A total of 911 completed questionnaires were received (response rate 71%). Responders were slightly older than non-responders and were more likely to be female. The characteristics of the qualitative sample are presented in Table 1. The sample consisted of 15 females and seven males, with an age range of 35–76 years.
A strong theme to emerge from the qualitative data on healthcare utilisation was the conception of what constituted appropriate use of care. It is this broad theme that provided the basis for further quantitative and qualitative exploration.
There was a prevailing sense of ownership over the NHS which manifests itself in a general notion of being frugal in the demands one places on this shared resource. That, in essence, individuals ‘self-ration’ their use of services, to ensure there are enough resources to go around:
‘I mean I've had doctors phone ambulances for me, when my son had appendicitis once but, I always feel a bit sort of reserve, you know, I don't want to sort of bother them. The real issue is there — I don't really want to bother anybody.’ (Female, 41)
The quantitative data were examined to determine the prevalence of views pertaining to the appropriateness of healthcare use among a general population and, more importantly, test the hypothesis that these views would have an impact on individual help-seeking behaviour. The quantitative data show that opinions surrounding inappropriate use of either GP or A&E services were widespread. Over half of the responders (54%) reported that they either strongly agreed or agreed with the statements relating to inappropriate service use of the GP and A&E services (Table 2) and the combined variable of ‘people use services inappropriately’ was even higher, at 65.6%. When it was examined whether this variable was associated with reported help-seeking behaviour, testing the hypothesis that those who agreed that people use services inappropriately would be less likely to report help seeking for standardised symptoms, no evidence of associations was found for any of the symptoms explored (Table 3).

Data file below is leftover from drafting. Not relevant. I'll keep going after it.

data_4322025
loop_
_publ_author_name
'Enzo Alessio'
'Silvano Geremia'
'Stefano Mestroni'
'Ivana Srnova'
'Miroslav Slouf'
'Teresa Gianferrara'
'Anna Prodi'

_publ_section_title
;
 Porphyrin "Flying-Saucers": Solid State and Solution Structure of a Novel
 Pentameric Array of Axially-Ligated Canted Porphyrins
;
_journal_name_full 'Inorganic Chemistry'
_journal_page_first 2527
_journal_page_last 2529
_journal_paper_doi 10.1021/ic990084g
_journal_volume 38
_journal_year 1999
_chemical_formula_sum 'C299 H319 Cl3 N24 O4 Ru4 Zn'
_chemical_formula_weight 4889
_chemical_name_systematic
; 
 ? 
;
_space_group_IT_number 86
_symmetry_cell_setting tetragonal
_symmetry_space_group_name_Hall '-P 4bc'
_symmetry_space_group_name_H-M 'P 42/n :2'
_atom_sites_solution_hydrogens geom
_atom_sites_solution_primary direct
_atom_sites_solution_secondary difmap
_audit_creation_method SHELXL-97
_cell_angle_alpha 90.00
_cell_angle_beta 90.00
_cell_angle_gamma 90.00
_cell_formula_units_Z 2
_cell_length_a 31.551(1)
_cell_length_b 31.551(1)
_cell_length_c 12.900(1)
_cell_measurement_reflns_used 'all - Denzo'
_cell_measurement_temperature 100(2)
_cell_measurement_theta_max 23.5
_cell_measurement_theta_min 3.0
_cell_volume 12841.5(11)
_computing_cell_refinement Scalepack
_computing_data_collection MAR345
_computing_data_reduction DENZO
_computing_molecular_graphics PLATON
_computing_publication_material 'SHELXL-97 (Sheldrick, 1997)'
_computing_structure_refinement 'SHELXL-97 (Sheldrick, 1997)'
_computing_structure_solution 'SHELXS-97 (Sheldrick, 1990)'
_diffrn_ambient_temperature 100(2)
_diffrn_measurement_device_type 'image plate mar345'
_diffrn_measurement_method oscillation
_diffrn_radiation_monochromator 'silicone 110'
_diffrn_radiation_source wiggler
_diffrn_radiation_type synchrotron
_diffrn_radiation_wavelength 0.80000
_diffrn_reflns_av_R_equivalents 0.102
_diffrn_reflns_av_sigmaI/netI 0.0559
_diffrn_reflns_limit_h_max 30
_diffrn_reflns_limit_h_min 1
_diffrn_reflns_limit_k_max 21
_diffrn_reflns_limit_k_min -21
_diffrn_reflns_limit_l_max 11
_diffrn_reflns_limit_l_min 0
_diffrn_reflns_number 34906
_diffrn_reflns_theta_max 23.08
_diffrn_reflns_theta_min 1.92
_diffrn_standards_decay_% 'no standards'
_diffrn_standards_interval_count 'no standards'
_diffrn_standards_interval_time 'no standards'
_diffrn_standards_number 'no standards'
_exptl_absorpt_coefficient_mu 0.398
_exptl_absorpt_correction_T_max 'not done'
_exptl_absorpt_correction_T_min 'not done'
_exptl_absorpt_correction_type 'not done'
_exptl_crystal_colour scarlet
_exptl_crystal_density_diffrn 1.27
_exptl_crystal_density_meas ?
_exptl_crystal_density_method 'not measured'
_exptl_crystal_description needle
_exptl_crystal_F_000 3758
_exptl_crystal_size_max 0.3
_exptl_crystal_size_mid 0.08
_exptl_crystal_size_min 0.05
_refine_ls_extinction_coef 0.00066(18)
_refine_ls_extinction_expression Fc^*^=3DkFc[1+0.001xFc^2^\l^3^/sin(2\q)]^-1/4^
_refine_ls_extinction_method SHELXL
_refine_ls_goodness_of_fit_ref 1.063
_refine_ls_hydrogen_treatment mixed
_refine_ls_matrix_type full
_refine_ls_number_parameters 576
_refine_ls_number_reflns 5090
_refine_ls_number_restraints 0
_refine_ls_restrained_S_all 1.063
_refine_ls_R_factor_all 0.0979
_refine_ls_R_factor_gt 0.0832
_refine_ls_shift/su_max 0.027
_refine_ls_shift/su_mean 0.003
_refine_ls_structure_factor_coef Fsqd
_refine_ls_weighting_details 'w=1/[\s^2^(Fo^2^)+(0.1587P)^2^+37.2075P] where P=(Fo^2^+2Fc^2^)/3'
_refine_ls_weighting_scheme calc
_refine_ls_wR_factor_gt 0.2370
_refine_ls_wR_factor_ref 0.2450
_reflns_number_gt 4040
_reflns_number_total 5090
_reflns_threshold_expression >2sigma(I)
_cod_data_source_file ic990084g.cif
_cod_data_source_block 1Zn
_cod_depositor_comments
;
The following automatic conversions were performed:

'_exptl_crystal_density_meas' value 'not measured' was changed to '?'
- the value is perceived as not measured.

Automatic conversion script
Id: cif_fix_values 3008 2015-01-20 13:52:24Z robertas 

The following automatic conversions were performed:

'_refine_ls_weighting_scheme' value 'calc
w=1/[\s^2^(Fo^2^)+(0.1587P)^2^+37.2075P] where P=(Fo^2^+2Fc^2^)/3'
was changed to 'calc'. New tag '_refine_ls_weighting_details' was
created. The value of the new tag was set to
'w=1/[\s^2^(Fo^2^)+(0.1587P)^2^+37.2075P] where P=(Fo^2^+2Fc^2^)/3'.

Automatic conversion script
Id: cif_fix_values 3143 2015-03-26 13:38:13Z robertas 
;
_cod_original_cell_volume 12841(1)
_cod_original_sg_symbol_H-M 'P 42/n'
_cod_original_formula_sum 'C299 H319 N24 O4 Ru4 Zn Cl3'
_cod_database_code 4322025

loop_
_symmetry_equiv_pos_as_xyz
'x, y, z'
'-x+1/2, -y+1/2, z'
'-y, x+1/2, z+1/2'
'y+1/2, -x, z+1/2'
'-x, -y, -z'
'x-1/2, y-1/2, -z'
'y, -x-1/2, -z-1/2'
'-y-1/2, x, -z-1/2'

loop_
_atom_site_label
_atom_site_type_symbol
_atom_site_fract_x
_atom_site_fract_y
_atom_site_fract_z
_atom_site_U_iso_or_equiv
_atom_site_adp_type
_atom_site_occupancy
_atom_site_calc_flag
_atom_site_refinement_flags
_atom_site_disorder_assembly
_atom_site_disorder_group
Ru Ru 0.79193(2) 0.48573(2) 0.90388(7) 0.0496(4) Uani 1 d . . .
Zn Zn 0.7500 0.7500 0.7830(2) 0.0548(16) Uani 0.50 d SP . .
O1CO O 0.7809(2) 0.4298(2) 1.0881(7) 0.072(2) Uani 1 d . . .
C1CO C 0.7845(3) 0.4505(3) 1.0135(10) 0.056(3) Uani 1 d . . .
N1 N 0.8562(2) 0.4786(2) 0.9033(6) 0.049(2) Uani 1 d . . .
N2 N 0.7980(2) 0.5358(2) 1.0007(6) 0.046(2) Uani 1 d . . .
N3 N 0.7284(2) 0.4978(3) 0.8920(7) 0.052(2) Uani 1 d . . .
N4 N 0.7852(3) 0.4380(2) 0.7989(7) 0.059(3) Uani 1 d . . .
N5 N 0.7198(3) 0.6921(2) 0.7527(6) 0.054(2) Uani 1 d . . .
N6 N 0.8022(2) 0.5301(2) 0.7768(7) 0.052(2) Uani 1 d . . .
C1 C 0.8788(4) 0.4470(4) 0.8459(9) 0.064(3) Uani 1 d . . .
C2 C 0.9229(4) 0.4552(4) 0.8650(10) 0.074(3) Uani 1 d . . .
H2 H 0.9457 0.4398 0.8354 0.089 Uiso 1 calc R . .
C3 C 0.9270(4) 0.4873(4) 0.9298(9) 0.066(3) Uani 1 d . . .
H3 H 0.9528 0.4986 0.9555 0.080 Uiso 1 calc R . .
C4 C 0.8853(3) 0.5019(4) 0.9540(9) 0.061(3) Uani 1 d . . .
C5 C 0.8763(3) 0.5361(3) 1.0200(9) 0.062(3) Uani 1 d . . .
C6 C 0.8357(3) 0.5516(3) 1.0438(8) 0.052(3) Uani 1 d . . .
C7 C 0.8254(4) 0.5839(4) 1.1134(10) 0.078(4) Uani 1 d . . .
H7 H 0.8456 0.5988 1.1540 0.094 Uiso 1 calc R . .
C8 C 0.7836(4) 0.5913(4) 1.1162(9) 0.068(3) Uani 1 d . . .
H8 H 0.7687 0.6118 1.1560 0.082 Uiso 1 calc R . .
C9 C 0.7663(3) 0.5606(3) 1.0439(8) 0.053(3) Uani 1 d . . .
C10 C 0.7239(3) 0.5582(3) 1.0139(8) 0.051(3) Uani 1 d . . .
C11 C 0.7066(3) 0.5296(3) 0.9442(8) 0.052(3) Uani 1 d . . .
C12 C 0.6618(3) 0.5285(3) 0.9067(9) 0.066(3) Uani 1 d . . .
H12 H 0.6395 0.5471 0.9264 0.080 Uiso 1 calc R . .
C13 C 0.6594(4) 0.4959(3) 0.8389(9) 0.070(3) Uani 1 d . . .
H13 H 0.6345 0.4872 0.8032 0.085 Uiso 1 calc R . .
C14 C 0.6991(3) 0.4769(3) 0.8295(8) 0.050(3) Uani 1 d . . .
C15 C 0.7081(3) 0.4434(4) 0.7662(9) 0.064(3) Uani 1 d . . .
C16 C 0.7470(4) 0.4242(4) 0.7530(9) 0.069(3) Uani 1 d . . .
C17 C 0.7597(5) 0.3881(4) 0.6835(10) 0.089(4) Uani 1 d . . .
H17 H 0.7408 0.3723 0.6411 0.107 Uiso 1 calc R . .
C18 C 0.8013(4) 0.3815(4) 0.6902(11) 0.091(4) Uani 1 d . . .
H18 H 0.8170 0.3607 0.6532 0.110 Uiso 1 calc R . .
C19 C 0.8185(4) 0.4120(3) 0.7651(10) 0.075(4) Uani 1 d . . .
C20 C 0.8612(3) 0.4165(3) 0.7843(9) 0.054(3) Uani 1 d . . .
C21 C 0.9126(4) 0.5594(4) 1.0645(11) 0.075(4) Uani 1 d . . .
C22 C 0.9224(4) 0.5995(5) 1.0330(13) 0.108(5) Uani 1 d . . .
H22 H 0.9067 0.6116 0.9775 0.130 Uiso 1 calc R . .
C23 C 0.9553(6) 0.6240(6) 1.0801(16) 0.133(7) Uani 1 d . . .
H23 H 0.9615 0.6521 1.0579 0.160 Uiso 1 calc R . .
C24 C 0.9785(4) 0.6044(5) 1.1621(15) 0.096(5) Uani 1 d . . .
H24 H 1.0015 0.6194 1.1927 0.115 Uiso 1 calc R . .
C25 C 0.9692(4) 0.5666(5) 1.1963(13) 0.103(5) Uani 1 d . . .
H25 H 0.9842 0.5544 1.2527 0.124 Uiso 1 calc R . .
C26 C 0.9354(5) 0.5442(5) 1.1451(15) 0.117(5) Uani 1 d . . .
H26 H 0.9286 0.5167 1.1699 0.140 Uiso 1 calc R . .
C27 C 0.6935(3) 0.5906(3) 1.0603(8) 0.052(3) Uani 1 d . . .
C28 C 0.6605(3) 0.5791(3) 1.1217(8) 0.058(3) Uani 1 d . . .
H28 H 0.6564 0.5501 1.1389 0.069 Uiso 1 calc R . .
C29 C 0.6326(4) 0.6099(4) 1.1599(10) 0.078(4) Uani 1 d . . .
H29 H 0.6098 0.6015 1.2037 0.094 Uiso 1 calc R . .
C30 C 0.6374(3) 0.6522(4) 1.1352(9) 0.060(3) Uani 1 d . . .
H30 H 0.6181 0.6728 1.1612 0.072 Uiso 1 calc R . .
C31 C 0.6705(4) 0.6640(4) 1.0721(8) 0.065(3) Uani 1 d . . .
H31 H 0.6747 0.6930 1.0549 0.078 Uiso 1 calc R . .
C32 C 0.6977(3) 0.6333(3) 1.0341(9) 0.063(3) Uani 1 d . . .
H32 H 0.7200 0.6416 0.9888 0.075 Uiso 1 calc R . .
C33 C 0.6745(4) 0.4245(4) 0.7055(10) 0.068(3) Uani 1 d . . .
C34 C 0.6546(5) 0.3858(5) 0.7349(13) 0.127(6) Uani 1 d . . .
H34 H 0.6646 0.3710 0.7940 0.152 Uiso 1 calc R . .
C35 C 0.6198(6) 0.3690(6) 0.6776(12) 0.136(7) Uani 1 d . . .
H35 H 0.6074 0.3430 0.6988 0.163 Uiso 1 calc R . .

After initial qualitative analysis it appeared that people were self-rationing health services based on firmly-held beliefs regarding what was appropriate and inappropriate use of a scarce resource. However, when it was tested quantitatively whether these views had an impact on reported help-seeking behaviour no evidence of an association was found. Therefore, the qualitative data was revisited to attempt to find an explanation for this finding. Two interlinked themes emerged.
An almost universal feature of the interviews was that responders did not discuss instances when they felt they had used services inappropriately; this is despite the prevalent view that other people do this on a frequent basis. For example, two responders had quite different views about the appropriateness of treatment for sore throat:
‘I went into A&E [to work] one night and I had such a sore throat, I just sucked Strepsils™ and this [patient] was there saying, “oh, I've got such a sore throat”, so I said, “have a Strepsil.” I would be thinking my god, you know, with a sore throat, only had a sore throat, I wouldn't stand for people like that.’ (Female, 38 years)
However, another responder with an unusual family history explained how such attendences might be deemed not unreasonable: